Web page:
U.S. markets were on pace to trim 2018 losses in a Monday rally, but not enough to prevent the worst yearly decline for stocks since 2008.
All three major indexes were tracking to finish 2018 in the red during the finale of a tumultuous year. The Jones Industrial Average and the S&P 500 were headed toward annual declines of around 6 percent each. The tech-heavy Nasdaq composite was trading more than 4 percent in negative territory on the year.
Monday’s early gains came as reports surfaced that the Trump administration and China were making progress on trade talks. But the surge faded during afternoon hours as a broad set of concerns remain, including a grim manufacturing report out of China, slowing global economic growth, rising U.S. interest rates and a troubling decline in oil prices.
“The markets were troubled all year long and damaged by the trade war and by the apparent economic slowdown,” said John Kilduff of Again Capital. “That was reinforced last night with Chinese manufacturing numbers showing a contraction.”
China’s manufacturing sector contracted for the first time in two and a half years in December, according to a Chinese government report released Monday.
The China slowdown may be tied to the Trump trade war. The result is a waning outlook for the global economy.
December has been a rough month for markets, with all three indices down 9 percent as the Federal Reserve continued to tighten money supply with a quarter increase in interest rates.
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Nine out of 11 U.S. sectors were in negative territory coming into Monday’s session. The energy and materials sectors were leading the way downward. Energy companies have been hobbled by a 25 percent decline in oil prices in 2018 due to a supply glut.
Only two sectors — health care and utilities — were positive on the year.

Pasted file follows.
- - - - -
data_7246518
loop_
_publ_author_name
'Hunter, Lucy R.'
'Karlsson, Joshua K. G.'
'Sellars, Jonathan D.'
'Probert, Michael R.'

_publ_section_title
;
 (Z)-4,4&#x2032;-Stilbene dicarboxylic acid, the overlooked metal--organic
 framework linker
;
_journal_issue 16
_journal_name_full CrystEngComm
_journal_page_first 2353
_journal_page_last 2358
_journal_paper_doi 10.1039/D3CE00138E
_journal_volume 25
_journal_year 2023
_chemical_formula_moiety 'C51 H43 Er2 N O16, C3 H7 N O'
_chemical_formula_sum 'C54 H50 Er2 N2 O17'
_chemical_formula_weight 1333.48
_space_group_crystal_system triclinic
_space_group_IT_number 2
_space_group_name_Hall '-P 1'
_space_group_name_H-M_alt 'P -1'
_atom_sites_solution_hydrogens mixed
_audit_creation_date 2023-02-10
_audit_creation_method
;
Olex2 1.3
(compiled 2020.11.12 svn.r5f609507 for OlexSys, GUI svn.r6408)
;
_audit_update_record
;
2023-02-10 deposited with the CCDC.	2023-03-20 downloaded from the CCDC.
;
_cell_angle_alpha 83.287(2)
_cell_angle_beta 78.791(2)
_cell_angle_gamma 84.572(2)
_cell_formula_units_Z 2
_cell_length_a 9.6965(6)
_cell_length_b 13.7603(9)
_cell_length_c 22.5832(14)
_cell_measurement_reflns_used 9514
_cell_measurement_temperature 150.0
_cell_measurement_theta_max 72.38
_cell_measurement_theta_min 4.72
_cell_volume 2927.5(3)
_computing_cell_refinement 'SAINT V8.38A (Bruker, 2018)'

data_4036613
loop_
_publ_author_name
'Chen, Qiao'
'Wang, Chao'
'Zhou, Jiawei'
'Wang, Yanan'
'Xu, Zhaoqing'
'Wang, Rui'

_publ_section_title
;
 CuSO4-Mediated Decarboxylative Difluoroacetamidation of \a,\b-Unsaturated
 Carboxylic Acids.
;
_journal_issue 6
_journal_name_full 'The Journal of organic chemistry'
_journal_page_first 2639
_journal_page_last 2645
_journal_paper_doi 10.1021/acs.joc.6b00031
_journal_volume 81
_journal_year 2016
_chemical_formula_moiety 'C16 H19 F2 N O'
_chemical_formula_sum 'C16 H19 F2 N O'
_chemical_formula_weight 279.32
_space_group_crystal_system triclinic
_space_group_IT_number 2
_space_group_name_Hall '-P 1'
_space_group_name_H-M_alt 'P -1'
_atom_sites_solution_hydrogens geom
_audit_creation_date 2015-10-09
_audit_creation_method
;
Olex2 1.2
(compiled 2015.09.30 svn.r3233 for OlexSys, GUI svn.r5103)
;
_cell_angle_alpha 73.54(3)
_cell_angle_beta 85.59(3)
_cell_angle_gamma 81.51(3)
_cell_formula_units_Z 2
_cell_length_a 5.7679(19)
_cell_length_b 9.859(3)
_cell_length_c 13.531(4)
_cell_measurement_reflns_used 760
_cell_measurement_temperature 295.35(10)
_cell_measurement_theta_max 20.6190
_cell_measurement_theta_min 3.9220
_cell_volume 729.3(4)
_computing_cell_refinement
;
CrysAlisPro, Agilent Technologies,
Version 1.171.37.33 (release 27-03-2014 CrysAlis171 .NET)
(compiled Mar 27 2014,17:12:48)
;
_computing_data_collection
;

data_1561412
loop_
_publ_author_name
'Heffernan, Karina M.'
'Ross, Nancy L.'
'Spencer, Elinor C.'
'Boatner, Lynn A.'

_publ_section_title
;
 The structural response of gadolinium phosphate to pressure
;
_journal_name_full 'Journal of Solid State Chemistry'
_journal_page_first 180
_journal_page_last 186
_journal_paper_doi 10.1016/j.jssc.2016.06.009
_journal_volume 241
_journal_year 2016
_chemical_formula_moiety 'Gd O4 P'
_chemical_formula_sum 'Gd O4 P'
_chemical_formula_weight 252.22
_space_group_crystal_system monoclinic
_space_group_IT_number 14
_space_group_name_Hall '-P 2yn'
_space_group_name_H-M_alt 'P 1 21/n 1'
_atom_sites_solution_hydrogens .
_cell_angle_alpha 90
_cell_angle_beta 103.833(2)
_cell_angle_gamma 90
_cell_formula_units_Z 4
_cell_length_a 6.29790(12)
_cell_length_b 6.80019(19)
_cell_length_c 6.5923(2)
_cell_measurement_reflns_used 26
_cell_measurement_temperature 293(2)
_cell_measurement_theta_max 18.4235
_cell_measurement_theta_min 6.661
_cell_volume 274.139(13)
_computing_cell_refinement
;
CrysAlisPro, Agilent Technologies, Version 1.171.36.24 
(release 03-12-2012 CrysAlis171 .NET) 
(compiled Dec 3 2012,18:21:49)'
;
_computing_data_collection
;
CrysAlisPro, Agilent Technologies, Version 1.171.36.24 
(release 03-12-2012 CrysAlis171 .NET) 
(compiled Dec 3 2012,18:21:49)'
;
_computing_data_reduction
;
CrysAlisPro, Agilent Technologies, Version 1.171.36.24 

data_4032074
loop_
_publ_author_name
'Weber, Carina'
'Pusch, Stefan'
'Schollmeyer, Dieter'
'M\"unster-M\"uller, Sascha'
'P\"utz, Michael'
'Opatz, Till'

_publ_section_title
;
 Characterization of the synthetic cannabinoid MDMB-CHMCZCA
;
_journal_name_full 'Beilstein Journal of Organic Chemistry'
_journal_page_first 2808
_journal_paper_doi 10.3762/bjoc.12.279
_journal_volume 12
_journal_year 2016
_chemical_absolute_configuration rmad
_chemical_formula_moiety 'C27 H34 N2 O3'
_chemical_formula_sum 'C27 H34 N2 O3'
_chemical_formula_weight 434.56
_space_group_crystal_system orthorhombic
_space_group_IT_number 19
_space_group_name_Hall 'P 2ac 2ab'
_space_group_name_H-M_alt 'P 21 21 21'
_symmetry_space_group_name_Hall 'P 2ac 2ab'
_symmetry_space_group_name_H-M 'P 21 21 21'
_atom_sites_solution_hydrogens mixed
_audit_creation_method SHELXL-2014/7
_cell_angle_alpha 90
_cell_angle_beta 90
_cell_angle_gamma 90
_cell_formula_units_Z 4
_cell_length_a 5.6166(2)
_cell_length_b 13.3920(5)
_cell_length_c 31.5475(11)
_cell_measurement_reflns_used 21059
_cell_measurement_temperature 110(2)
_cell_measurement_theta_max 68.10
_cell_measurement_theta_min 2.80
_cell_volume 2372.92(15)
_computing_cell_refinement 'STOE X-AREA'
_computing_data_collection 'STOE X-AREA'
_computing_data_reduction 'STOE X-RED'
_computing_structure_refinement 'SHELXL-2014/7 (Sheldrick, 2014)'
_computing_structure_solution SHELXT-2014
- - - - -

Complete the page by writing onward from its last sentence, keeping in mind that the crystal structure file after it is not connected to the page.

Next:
“The global equity markets need a strong Chinese economy, and it’s faltering,” Kilduff said. “That is weighing heavily on oil and will continue to weigh on stocks into the new year.”
Wall Street analysts will remember 2018 for the return of volatility, which swept back into markets after a remarkably quiet 2017.
“While volatility pales compared to what it was during the recession of 2008-2009, we had gotten used to significantly lower volatility in 2017,” said Howard Silverblatt of S&P Dow Jones indices.
One measure of market volatility is the intraday swings in stock prices. By that measure, 2018 saw 110 market swings of 1 percent in the S&P compared to only 10 in 2017. That still is 35 percent below the average of 169 intraday market swings of 1 percent since 1962 through the present.
The year began with a steep February sell-off when Trump signaled his intent to impose tariffs on goods from solar panels to washing machines imported into the United States.
The market eventually adjusted to Trump’s tweets and trade threats, aided by strong corporate earnings and a tax cut. Stocks pushed toward record highs by early autumn.
The market then reversed over the last three months as Federal Reserve Chairman Jerome Powell said the central bank had embarked on a series of increases to normalize interest rates.
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The three-month slide included a dramatic drop in the so-called FAANG stocks — Facebook, Amazon, Apple, Netflix and Google parent Alphabet — and culminated in the worst Christmas Eve market crash in history.
The Christmas Eve crash came on the heels of phone calls from Treasury Secretary Steven Mnuchin to major U.S. banks. Instead of calming markets, the unorthodox phone calls worried investors and the Dow dropped 653 points, or just under 3 percent.
When markets opened Dec. 26, the Nasdaq lay deep in bear market territory and the S&P was close behind. Bear markets are generally measured as a 20 percent retreat from recent highs. All three indices had descended into a correction, which is a 10 percent decline.
The Dow on Dec. 26 staged a 1,086 point rally, its biggest point gain in history, as the volatility resumed.
Sam Stovall of CFRA said people should get used to the turbulence.
“The volatility is back to normal,” said Stovall, CFRA’s chief investment strategist. “We got spoiled in 2017. Interest rates remained relatively low, economic growth was strong and investors were buying stocks in anticipation of the late, 2017 tax cut.”
The economy is expected to finish 2018 with around a 3 percent annual growth rate, which some economists did not think possible. The expected growth rate in 2019 is anywhere from 2 to 2.5 percent.